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Janelle Prince, Eric Schussler and Ryan McCann

4 weeks has also been identified as grounds for PCS classification. 10 The mainstay of treatment for an SRC, traditionally, is rest followed by a stepwise return to learn, then physical activity and, finally, return to sport. Time lost due to concussion is at least 5 days following symptom

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David P. Looney, Mark J. Buller, Andrei V. Gribok, Jayme L. Leger, Adam W. Potter, William V. Rumpler, William J. Tharion, Alexander P. Welles, Karl E. Friedl and Reed W. Hoyt

) such as solely heart rate ( Buller et al., 2013 ). While the majority of estimation methods for CT have focused on stressed environments during exercise conditions, resting CT modeling is particularly valuable for research and clinical purposes including circadian rhythm monitoring. Circadian rhythm

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Mark H. Anshel and Craig A. Wrisberg

In the present study an attempt was made to determine the relative effectiveness of various warm-up activities in eliminating postrest warm-up decrement (WUD) in the tennis serve. Seventy highly-skilled players hit 20 serves, rested for either 5 or 15 min, and then attempted 4 final serves. During the last 2 min of the rest period, players continued to rest, ran in place, engaged in mental imagery, performed practice swings, or repeatedly hit the ball against the ground and caught it. In addition to estimates of serving accuracy, measures of somatic and cognitive arousal were obtained at the beginning and end of the rest interval. Multiple regression procedures revealed that reductions in WUD were significantly related to the restoration of prerest arousal levels. Between-group comparisons indicated that practice swings were the most effective warm-up activity for restoring somatic and cognitive arousal to prerest levels and for eliminating WUD. Theoretical discussion centered on possible applications of Nacson and Schmidt's (1971) activity-set hypothesis to the tennis serve.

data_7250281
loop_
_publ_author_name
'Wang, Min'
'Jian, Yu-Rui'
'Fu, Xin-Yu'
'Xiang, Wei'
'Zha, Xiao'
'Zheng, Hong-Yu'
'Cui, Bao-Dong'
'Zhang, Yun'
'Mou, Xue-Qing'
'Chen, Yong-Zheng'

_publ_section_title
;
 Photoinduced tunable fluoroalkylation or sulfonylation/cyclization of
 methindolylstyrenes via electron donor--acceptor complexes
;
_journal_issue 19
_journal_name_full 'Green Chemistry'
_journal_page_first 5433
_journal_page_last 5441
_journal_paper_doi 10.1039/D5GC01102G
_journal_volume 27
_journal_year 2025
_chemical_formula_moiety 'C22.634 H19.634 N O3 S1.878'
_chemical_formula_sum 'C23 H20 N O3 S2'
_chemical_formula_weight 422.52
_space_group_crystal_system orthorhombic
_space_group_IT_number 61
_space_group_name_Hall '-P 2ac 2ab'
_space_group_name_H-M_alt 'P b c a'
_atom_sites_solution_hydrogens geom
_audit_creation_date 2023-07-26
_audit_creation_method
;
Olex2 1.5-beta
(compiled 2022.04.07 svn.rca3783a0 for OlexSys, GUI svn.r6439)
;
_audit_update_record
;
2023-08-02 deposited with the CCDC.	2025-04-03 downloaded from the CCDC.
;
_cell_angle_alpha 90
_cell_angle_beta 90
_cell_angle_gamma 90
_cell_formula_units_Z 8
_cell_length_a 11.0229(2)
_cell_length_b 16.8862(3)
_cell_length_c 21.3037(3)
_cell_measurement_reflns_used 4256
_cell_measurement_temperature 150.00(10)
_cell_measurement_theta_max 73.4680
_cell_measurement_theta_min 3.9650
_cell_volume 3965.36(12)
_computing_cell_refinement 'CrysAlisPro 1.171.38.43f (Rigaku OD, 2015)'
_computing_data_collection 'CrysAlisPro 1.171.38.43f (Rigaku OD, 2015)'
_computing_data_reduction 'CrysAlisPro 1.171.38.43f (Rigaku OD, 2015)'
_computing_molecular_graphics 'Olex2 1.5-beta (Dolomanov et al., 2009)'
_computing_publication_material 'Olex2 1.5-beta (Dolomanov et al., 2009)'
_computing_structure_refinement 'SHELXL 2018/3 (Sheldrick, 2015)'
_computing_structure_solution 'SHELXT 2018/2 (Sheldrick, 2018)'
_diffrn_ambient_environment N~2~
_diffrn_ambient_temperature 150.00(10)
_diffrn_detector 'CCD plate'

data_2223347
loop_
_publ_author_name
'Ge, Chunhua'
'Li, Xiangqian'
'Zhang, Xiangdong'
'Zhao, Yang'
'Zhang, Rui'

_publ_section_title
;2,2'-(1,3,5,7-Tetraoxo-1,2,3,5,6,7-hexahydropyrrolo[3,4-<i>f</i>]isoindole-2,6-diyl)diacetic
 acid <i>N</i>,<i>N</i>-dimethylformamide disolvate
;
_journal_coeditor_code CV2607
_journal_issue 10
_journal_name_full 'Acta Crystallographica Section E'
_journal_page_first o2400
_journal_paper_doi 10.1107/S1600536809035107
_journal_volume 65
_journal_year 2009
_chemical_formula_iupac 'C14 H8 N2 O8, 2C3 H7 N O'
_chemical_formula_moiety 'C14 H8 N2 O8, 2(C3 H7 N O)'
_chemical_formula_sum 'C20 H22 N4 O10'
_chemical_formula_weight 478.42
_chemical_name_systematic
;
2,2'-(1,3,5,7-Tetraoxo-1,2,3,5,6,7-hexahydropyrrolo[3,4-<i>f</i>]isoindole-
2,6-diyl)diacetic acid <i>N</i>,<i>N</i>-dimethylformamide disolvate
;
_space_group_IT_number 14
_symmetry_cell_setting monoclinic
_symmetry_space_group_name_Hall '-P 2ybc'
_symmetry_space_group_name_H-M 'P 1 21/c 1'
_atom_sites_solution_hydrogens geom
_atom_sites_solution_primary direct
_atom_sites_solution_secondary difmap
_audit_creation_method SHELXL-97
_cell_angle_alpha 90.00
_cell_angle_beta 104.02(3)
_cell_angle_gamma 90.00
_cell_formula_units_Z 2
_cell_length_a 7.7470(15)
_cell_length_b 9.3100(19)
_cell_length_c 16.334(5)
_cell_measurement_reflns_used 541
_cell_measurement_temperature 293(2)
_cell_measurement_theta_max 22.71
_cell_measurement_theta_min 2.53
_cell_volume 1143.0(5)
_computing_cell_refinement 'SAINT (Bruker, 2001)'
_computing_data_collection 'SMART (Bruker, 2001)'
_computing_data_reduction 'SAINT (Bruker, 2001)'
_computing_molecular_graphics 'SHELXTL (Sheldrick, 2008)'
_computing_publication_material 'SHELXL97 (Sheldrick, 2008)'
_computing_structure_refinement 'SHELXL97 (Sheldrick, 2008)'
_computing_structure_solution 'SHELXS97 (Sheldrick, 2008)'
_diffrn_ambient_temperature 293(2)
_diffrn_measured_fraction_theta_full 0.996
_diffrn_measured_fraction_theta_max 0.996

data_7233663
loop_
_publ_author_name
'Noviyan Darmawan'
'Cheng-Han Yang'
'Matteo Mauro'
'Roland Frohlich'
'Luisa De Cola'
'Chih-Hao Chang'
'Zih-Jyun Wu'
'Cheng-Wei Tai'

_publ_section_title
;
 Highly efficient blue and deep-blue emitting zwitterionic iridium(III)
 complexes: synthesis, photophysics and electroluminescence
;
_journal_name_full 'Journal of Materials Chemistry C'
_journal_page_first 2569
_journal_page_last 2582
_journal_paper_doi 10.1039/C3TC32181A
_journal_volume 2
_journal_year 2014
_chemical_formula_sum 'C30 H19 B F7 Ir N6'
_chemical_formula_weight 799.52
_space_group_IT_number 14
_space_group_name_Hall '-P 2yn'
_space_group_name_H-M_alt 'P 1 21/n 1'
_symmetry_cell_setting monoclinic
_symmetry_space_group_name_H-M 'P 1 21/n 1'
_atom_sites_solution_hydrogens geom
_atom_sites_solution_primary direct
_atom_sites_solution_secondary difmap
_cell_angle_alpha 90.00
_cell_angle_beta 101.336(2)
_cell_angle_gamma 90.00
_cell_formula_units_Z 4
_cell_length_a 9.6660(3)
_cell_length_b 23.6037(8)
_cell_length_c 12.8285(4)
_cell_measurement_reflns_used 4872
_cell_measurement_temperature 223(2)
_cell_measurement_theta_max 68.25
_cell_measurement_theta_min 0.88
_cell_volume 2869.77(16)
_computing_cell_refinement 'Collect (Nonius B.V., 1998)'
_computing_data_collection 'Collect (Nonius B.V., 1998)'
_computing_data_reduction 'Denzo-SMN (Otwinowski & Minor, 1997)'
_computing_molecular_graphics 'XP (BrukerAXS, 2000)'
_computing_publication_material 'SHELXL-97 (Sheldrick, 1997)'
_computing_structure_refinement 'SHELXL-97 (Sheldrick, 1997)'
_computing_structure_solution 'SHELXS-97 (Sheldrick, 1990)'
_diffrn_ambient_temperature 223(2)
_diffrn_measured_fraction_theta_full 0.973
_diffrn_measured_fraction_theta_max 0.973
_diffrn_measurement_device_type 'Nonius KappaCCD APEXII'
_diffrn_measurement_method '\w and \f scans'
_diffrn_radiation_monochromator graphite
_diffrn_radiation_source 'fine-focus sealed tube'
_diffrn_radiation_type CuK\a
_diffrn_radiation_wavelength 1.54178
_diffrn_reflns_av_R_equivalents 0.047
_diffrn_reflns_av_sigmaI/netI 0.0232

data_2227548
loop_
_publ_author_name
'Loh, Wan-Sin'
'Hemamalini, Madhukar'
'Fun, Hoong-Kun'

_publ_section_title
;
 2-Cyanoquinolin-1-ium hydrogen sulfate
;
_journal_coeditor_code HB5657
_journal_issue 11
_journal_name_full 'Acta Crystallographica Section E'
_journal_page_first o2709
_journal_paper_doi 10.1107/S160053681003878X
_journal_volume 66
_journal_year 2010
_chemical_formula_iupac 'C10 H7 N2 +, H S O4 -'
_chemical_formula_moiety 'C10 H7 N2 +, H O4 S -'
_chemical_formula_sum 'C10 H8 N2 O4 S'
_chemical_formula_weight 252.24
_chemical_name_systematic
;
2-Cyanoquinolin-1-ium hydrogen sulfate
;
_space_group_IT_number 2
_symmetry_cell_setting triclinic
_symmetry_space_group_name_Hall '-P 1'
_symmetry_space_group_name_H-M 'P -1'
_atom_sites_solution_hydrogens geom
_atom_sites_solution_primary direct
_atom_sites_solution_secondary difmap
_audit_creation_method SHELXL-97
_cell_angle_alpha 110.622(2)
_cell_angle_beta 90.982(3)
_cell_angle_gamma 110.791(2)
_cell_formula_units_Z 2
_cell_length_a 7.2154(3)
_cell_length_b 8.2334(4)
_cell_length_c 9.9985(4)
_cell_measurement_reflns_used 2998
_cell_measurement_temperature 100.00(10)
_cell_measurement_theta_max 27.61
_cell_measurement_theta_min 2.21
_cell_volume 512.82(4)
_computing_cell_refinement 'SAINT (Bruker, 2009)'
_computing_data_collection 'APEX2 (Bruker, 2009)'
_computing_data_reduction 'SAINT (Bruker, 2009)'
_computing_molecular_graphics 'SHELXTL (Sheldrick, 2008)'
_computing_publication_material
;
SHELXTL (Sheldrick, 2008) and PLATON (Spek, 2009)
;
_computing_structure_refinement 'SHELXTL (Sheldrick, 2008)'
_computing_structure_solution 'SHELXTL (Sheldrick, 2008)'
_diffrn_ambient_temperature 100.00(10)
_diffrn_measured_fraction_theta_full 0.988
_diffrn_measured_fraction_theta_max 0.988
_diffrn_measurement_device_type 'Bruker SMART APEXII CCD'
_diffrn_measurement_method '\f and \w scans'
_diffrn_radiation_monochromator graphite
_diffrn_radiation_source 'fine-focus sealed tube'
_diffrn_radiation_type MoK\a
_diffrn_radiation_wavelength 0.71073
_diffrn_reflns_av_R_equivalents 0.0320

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Marcus Börjesson, Carolina Lundqvist, Henrik Gustafsson and Paul Davis

established methods available. A less established relaxation technique is the Restricted Environmental Stimulation Technique (REST), which is based on the premise that a relaxed state can be achieved by reducing stimuli in the individual’s environment. Although variations exist in the setting and the duration

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Masatoshi Nakamura, Shigeru Sato, Ryosuke Kiyono, Nobushige Takahashi and Tomoichi Yoshida

and there is a possibility that the effect of SS on shear elastic modulus could depend on SS intensity. 18 Previous studies have reported that the effects of resistance training are affected by rest duration between sets of resistance training apart from the intensity and number of repetitions during